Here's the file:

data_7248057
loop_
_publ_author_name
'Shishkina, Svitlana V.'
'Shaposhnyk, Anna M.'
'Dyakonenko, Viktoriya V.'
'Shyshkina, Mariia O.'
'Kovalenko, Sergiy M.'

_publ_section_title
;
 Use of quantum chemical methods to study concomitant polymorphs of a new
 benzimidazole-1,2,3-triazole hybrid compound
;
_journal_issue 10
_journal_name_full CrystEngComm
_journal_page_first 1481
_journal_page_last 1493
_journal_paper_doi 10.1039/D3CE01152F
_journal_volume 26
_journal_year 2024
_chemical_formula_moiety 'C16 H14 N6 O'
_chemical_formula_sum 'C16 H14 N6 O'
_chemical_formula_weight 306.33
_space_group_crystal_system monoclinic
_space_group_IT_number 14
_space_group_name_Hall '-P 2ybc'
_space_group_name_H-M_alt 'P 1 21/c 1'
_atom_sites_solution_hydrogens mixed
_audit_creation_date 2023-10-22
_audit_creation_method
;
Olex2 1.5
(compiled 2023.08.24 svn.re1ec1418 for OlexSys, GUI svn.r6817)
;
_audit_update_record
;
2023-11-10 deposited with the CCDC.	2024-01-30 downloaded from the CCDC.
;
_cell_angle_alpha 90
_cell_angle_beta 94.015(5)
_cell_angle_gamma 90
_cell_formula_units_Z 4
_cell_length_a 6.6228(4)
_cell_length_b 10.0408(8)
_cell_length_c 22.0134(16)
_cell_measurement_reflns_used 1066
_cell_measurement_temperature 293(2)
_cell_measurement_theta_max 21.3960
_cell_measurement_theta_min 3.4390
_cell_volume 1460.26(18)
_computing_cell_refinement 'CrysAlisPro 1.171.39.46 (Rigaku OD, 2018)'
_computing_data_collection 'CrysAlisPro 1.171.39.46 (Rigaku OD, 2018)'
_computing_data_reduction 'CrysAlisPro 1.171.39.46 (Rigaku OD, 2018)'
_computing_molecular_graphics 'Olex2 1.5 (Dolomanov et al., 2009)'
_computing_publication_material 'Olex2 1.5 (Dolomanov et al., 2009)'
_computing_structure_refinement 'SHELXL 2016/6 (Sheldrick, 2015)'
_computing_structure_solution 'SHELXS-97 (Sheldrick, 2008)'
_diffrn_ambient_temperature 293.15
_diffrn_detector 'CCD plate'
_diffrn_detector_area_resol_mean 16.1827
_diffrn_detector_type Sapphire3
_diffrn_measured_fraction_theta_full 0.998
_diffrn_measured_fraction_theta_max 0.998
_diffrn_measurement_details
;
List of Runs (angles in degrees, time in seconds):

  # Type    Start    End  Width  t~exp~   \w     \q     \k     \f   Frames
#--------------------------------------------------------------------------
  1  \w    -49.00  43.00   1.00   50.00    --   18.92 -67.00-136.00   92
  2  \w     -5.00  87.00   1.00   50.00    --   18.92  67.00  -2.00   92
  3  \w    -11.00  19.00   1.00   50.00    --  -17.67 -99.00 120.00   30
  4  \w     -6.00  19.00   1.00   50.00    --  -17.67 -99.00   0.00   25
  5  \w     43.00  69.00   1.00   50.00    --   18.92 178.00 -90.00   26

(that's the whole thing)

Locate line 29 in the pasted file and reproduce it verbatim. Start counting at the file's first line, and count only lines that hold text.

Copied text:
_audit_creation_date 2023-10-22